Bright lights for dark days
By Greg Suffanti
QFWF no. 9, December 7th 2018
If you’re looking for some holiday cheer, look no further…
Admittedly, some of the names of the Buddhas and Bodhisattvas in the Golden Light Sutra have long names, like the tathagata (Buddha) Ratnakusumagunasagaravaiduryakanakagirisuvarnakanchanaprabhasashri.
The story is also a bit fantastical at times as it jumps from the past to the future and talks about heavenly realms and noble kingdoms.
However, if you’re looking for adventuresome tales of past and future Buddhas, Buddha realms and gods and goddesses, all with the constant reassurance that by reading The Golden Light Sutra, you’ll have endless personal protection by the Buddhas themselves, then the dark days of winter may just seem a bit brighter with this glorious and positively charged scripture called “The Golden Light Sutra”.
It’s also said that by reading or listening to this sutra you create an enormous amount of merit, or positive energy. Our individual happiness stems from this positive energy according to Buddhism. We have a choice in helping ourselves to become happier….
That’s the message of Buddhism.
At a teaching I attended last summer, my teacher Yangsi Rinpoche said:
“You can uplift your spirit by doing something to ‘energize’ your own positive energy. Merit is fundamental. Usually we are so distracted and driven by fear. Sometimes, it’s not more practice we need to do, but, to do merit creation (devotional) practices.” Like reading the Golden Light Sutra.
“The King of Glorious Sutras called the Exalted Sublime Golden Light”, or more commonly known as “The Golden Light Sutra”, is a Mahayana Buddhist scripture belonging to the sutra “basket” or group of Buddhist teachings.
The text was originally written in India in Sanskrit, and known as the Aryasuvarnaprabhasohamasutrendrarajamahayanasutra.
The three baskets
All Mahayana Buddhist texts are classified as belonging to one of three “baskets” or groups of teachings known as the Tripitaka. In Sanskrit: ‘tripi ’means three, and taka, means ‘basket’. This text is easy to classify as belonging to the sutra basket because the word sutra is in the title.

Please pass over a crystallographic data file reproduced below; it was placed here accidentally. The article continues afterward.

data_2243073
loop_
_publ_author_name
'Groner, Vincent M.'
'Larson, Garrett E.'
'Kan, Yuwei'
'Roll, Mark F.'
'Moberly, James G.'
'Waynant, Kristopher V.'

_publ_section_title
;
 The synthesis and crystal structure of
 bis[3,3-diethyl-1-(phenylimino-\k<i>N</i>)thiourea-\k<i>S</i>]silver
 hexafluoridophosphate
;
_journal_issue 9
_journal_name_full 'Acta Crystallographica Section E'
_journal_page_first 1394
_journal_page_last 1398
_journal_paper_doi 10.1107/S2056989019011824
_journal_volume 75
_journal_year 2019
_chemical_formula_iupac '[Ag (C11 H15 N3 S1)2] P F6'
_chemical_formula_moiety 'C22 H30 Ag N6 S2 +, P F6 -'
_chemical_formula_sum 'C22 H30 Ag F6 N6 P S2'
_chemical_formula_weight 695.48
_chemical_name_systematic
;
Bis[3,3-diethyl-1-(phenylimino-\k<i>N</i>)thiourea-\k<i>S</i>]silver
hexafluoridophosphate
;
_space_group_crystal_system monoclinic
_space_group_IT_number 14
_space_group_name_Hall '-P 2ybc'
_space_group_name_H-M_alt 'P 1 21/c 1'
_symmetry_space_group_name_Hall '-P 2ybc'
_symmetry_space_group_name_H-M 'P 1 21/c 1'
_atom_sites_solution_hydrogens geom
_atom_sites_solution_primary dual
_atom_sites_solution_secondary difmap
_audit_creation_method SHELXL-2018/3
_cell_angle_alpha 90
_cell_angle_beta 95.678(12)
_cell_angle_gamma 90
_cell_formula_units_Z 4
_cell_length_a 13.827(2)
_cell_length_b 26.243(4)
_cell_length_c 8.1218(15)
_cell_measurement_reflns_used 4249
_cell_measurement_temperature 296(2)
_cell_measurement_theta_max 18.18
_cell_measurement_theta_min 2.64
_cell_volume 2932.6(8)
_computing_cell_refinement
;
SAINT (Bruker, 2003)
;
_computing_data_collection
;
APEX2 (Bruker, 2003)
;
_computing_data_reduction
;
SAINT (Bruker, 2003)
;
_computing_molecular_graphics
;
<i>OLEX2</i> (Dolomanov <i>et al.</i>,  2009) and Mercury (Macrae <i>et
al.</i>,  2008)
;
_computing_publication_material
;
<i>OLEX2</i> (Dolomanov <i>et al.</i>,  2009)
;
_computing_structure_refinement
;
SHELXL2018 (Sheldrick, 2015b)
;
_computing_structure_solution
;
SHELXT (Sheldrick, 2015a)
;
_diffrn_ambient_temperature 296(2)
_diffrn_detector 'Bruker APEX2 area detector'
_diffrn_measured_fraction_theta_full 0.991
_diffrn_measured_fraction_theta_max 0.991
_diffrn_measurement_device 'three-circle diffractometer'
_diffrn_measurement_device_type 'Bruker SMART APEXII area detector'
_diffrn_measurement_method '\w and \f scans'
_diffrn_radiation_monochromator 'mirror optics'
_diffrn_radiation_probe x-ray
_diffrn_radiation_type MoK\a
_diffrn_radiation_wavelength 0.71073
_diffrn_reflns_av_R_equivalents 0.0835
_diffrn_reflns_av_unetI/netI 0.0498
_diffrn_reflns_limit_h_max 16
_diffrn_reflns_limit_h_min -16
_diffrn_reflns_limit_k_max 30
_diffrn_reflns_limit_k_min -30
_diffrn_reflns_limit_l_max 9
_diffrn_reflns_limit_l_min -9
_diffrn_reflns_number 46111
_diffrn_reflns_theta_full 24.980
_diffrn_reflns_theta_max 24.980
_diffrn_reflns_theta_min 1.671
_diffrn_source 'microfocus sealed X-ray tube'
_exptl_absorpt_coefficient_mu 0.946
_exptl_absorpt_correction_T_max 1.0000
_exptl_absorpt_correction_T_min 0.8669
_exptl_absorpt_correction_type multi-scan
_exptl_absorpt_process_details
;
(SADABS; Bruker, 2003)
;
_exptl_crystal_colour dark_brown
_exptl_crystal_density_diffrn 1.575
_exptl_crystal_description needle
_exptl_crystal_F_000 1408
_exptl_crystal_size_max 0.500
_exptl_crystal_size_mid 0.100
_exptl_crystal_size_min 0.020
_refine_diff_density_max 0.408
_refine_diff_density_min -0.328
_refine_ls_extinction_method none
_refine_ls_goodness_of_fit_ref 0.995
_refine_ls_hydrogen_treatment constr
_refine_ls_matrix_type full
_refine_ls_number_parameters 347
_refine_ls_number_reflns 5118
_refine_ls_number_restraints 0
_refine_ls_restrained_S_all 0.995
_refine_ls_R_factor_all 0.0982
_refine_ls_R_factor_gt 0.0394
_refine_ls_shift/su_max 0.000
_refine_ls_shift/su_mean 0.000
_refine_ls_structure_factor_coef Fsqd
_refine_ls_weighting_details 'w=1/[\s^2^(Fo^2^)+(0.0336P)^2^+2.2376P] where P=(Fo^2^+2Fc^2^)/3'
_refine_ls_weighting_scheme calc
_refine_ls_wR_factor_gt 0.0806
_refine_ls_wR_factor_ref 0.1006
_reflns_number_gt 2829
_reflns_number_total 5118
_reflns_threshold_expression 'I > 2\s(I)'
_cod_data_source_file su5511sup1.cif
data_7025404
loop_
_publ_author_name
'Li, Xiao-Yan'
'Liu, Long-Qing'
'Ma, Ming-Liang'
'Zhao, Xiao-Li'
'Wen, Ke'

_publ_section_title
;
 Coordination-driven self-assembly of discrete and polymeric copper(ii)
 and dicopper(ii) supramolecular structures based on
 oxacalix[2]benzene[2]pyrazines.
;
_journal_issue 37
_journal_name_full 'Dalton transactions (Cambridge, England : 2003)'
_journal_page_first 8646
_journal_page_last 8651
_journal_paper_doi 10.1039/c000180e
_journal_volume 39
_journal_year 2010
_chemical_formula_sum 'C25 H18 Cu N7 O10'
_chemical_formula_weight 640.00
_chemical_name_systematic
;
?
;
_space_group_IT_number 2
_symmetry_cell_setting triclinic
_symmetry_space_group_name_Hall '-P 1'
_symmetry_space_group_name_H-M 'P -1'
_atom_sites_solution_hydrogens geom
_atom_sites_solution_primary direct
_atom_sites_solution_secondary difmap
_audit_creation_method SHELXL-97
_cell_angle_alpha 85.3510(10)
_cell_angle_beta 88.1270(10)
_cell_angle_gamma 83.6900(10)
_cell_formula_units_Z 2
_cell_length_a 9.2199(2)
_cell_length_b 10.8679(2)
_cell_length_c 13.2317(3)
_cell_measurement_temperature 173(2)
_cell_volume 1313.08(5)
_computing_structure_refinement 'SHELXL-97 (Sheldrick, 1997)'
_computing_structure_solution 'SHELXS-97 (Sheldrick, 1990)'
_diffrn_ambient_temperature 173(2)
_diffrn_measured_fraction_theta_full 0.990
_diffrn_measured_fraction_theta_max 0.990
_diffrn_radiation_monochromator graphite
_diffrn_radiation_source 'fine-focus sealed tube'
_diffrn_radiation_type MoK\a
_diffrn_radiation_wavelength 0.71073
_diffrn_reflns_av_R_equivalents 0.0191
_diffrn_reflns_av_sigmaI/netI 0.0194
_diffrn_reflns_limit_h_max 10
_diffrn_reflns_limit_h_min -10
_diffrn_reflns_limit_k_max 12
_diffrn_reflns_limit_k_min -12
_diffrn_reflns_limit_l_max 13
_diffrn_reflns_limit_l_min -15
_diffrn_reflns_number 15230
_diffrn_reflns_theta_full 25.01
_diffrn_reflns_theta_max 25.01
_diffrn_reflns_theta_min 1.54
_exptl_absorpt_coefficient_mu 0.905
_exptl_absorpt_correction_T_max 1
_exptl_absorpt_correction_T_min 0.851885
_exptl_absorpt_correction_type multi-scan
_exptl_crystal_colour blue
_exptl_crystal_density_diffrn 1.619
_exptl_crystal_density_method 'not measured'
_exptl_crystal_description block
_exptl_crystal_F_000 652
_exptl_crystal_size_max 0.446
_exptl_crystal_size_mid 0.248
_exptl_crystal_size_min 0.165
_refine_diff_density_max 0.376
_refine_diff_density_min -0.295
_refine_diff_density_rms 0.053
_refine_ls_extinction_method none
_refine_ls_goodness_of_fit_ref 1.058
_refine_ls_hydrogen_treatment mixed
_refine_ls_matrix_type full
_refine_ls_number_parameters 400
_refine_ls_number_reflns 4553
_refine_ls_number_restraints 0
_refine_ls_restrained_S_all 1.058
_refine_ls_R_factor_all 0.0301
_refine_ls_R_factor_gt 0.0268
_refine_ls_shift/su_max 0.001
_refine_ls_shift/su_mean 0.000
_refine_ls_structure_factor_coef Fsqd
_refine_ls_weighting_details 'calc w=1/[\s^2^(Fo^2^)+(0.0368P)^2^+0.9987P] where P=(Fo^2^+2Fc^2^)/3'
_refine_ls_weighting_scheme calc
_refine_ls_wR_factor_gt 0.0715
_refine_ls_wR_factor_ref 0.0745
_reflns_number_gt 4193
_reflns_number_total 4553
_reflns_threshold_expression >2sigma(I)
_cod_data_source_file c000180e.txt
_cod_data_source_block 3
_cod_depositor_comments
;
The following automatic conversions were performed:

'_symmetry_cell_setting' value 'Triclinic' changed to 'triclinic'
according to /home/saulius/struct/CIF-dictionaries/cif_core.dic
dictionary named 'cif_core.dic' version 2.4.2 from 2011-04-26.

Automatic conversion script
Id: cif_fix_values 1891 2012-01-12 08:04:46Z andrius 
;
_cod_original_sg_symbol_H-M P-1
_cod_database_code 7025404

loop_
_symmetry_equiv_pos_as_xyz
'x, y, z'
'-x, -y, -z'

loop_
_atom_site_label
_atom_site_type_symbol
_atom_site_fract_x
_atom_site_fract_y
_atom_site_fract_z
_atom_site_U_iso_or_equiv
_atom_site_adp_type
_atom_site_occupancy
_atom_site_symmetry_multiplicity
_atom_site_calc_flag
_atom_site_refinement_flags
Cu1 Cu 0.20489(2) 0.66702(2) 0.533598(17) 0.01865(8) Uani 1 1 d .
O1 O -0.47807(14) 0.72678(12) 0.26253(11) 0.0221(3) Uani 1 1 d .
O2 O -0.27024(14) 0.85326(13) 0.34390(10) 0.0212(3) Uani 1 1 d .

The three baskets are
- The Abhidharma Pitaka, which is about wisdom, and begins with “Homage to Manjushri”, the Buddha of Wisdom.
- The Sutra Pitaka, consisting of scriptures beginning with “Homage to all past, present and future Buddhas….”
- The Vinaya Pitaka, consisting of rules for ethics and behavior for sangha, or monks and nuns.
The Buddhist scholar C.E. Johannes Nobel asserts that “some form (of sutra) existed already in the first century CE”.
The sutra’s title is taken from the third chapter, called “Seeing the Dream”, in which the Bodhisattva Ruchiraketu dreams about a golden drum, “its light shining like the orb of the sun.” (p. 21) The golden light from the drum is synonymous with the teachings of the Buddha, called the dharma.
The Golden Light Sutra has had an illustrious history, and is still venerated to this day in mostly East Asian countries like China, Japan and South Korea. Although its prominence is far less than it once was.
Lama Zopa Rinpoche (LZR) says that “every family in Mongolia has a copy”, and that he thinks that the text has been translated into 9 languages.
One of the main reasons the sutra has been held in such high regard through the centuries is that it extensively lays out the manner in which an individual, his environment and indeed the whole country where the sutra is taught and expounded upon will be protected by, among others, The Four Great Kings, as laid out in chapter 7.
The Four Great Kings will come to protect you
The Four Kings: King Vaishravana, King Dhrtarashtra, King Virudaka and King Virupaksha, known as the “world protectors”, promised to “always watch over, guard and protect” those monks who learn, venerate and teach The Golden Light Sutra. (p. 47)
At Maitreya Instituut in Amsterdam, I participate in monthly readings (out loud) of the Golden Light Sutra, as recommended by my teacher, Lama Zopa Rinpoche, who encourages the sutra to be practiced regularly at all 160 FPMT centers (of which LZR is the spiritual head of) around the world.
“The Golden Light Sutra practice helps so much for peace in the world and also you are taken care of; there’s no returning to the lower realms, you always go toward enlightenment and everything that has to happen, happens for you along the way” .
The Golden Light Sutra takes the reader on an audacious Buddhist adventure
Although historically the sutra is seen largely as a method of ensuring peace and prosperity for a nation, the sutra is much more, as it teaches about dependent origination (emptiness), recalls past lives of Buddha Shakyamuni, when he was a doctor and a prince, and relates how the Goddesses Sarasvati, Shri and the earth goddess Drdha (see chapters 8, 9, 10) will help and protect those upholding the teachings of the Golden Light Sutra.
There is even a chapter called “Healing Illness” (see chapter 16) where we are advised:
“Fatty, warm, salty and sour are summer’s tastes; fatty, sweet and cold are falls; sweet, fatty and sour are tastes for winter; coarse, warm and bitter for spring” (p. 80).
The Golden Light Sutra takes the reader on an audacious Buddhist adventure, while giving the reader/listener a full overview of the entire Buddhist path.